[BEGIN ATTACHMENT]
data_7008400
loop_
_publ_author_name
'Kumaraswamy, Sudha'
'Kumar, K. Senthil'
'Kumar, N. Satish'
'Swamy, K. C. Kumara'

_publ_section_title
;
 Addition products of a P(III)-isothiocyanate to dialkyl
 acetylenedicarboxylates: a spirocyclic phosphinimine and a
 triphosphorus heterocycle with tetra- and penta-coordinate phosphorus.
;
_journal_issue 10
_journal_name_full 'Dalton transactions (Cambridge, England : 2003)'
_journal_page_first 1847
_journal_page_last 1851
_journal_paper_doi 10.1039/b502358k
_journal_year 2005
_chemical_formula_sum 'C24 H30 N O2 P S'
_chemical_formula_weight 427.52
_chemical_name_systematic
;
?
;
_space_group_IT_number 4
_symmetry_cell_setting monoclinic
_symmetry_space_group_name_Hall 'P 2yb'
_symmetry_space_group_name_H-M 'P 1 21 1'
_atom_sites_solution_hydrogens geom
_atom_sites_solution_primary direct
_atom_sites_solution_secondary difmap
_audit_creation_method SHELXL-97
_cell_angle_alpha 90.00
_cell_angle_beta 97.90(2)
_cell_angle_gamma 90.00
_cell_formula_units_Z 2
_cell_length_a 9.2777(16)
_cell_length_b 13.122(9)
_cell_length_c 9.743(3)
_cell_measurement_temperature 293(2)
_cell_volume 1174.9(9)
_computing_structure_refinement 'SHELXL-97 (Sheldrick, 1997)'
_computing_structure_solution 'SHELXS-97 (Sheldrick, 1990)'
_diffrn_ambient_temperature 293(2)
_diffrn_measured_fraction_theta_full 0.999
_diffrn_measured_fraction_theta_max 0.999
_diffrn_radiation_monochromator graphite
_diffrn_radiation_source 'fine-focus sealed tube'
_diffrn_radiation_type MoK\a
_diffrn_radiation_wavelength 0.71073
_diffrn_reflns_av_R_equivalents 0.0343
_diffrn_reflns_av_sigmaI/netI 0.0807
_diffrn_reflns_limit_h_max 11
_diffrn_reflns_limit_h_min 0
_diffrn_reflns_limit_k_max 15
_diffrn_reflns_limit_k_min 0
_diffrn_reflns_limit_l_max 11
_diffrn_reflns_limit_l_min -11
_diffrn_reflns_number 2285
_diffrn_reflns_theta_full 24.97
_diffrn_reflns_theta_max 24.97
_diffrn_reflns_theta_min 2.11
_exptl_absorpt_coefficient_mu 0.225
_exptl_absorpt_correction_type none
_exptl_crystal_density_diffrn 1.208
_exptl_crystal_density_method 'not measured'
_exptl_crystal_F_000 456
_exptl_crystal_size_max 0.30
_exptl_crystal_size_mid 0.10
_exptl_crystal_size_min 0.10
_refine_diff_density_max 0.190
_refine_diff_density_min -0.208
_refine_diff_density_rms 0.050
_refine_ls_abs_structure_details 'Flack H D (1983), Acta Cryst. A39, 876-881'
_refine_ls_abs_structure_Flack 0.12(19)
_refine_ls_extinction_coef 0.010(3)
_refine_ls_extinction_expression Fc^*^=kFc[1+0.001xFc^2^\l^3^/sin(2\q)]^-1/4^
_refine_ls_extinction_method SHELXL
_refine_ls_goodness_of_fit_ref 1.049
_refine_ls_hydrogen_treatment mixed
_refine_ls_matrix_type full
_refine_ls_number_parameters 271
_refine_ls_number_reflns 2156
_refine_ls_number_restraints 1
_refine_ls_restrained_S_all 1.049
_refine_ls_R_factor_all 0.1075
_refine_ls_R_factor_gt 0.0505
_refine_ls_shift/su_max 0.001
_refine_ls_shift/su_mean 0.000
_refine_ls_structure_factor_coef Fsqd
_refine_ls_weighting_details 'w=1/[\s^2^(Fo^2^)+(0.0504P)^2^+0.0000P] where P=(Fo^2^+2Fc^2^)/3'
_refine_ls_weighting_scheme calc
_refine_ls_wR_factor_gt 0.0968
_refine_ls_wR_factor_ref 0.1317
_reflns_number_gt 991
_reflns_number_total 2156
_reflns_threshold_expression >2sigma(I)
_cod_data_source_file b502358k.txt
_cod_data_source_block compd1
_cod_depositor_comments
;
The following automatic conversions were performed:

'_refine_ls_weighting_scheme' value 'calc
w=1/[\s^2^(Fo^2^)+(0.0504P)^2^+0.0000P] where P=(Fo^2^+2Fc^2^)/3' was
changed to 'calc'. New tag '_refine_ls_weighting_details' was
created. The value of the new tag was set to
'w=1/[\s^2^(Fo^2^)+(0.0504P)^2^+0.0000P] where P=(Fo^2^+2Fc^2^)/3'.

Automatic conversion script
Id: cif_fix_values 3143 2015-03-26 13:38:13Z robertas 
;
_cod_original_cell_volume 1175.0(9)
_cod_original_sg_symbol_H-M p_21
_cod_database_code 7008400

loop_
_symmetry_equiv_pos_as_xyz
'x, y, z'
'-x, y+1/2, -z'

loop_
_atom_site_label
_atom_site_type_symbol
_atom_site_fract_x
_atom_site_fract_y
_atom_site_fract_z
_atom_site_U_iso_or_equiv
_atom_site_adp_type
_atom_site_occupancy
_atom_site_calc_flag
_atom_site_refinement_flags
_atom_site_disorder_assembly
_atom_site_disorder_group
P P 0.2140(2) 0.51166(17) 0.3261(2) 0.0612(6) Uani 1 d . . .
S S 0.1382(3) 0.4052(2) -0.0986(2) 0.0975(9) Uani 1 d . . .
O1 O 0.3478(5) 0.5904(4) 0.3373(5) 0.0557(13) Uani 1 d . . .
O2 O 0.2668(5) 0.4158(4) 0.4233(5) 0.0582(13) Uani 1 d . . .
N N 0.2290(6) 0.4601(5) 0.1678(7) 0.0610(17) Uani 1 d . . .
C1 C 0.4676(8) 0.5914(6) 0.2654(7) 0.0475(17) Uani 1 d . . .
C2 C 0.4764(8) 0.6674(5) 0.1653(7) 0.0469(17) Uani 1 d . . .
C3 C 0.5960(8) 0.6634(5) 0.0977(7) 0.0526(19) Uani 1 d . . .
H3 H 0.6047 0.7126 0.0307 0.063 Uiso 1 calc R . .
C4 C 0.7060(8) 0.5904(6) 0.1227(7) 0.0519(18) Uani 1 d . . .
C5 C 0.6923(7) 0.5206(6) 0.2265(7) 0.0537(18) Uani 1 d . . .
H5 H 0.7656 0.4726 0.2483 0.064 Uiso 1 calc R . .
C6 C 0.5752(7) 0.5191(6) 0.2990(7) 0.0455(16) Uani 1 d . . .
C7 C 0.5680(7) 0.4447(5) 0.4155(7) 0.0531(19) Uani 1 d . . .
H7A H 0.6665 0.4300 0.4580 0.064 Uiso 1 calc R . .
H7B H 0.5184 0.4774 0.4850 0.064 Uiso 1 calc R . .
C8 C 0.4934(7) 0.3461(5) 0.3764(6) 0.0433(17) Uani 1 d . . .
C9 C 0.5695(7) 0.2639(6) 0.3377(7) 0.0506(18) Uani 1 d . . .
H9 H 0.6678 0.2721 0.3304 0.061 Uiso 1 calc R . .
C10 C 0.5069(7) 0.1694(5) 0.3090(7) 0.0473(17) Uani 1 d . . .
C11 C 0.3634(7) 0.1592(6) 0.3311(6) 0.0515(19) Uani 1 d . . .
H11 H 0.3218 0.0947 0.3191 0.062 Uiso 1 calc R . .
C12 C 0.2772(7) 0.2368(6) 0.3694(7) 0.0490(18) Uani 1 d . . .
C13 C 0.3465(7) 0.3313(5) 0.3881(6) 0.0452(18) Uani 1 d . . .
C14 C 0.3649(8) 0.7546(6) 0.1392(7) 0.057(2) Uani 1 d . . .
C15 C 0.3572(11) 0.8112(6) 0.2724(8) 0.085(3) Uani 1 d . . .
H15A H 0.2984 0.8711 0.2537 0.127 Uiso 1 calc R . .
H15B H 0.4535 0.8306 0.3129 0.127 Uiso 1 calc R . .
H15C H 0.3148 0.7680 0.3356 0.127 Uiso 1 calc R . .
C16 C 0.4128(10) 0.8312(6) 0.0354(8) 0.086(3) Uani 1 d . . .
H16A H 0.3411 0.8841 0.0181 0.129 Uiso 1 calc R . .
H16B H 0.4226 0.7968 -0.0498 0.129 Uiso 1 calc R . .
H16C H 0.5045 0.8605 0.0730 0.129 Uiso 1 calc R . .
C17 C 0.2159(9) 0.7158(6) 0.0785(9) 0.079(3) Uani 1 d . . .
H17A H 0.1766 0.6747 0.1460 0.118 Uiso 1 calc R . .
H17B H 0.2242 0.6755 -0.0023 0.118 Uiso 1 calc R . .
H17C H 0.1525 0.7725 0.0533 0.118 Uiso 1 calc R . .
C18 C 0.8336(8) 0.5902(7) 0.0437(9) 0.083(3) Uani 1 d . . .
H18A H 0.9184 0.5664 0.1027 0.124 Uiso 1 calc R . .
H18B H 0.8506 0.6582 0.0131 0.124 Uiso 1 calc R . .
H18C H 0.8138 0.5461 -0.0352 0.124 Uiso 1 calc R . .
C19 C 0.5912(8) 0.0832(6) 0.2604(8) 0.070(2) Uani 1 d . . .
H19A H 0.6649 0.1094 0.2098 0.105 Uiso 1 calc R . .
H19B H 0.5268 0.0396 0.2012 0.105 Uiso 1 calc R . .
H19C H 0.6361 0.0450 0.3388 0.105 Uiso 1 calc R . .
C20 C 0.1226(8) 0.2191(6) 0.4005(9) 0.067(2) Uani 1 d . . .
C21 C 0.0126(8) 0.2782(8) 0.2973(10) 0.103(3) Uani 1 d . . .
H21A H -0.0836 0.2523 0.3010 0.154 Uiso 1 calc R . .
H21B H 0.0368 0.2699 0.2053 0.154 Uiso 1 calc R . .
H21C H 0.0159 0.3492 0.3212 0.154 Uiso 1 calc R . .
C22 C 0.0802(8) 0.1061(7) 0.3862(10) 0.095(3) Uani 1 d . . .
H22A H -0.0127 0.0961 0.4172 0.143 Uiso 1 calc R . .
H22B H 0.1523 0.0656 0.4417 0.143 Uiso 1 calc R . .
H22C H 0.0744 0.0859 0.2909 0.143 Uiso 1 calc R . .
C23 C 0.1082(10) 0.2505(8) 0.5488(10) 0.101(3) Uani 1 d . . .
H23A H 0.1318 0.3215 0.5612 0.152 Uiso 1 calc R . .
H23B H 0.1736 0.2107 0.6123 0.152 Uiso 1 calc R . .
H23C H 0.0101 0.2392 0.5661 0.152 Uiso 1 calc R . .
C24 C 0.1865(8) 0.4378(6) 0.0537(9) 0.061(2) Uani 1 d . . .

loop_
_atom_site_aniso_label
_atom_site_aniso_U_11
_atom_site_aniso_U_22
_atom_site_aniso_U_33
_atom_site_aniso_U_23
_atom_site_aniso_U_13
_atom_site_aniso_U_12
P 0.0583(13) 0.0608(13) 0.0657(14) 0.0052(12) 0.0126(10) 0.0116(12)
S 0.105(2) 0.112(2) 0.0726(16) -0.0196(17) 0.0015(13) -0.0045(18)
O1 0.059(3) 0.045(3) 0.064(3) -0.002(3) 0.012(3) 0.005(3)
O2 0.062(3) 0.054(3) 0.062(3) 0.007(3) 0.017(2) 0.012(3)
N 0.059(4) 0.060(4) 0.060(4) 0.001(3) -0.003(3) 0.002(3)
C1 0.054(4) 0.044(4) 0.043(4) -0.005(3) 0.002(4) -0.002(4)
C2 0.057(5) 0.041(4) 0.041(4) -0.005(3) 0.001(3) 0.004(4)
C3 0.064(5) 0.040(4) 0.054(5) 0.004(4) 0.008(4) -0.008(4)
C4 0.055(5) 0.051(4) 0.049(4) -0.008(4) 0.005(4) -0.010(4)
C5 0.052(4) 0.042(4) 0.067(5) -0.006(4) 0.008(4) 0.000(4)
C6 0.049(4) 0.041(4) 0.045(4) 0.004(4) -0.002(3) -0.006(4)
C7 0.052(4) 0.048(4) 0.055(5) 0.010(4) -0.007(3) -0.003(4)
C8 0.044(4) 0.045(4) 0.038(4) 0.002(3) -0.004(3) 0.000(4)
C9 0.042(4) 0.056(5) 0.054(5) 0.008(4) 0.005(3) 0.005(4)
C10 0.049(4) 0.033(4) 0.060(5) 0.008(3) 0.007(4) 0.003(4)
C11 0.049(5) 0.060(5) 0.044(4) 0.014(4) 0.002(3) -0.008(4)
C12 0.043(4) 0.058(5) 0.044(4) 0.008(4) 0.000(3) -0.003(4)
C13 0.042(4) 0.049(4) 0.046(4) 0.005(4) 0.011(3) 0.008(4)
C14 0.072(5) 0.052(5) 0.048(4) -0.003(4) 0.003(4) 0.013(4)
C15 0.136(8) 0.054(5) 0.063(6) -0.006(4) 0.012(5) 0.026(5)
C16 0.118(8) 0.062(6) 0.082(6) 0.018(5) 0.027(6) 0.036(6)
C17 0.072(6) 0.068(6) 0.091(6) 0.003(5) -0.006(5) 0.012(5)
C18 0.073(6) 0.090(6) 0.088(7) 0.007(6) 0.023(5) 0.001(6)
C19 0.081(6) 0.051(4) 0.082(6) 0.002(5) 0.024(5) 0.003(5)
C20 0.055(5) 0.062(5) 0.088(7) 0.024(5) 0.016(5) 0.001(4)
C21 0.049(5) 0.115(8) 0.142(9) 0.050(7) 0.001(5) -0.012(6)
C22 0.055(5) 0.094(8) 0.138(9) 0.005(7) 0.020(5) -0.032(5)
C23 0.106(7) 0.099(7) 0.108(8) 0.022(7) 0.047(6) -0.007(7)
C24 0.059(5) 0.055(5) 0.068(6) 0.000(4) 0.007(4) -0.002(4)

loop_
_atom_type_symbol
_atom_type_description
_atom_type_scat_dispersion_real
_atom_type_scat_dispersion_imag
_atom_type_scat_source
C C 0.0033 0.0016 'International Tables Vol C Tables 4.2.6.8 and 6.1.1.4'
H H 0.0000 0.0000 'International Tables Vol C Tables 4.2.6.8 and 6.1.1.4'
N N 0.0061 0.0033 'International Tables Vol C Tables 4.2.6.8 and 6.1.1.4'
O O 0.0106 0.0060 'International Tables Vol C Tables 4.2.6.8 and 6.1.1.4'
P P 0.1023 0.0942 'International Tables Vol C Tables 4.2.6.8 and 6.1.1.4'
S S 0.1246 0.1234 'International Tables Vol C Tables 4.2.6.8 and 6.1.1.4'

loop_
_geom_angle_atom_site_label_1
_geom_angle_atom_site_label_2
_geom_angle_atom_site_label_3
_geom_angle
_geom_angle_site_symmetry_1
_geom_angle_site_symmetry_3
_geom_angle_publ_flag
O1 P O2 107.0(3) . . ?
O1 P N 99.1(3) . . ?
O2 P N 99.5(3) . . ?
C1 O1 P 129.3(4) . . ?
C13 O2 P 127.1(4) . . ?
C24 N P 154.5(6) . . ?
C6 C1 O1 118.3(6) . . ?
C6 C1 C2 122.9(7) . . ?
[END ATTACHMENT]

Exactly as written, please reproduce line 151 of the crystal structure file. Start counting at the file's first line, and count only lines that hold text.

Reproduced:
C10 C 0.5069(7) 0.1694(5) 0.3090(7) 0.0473(17) Uani 1 d . . .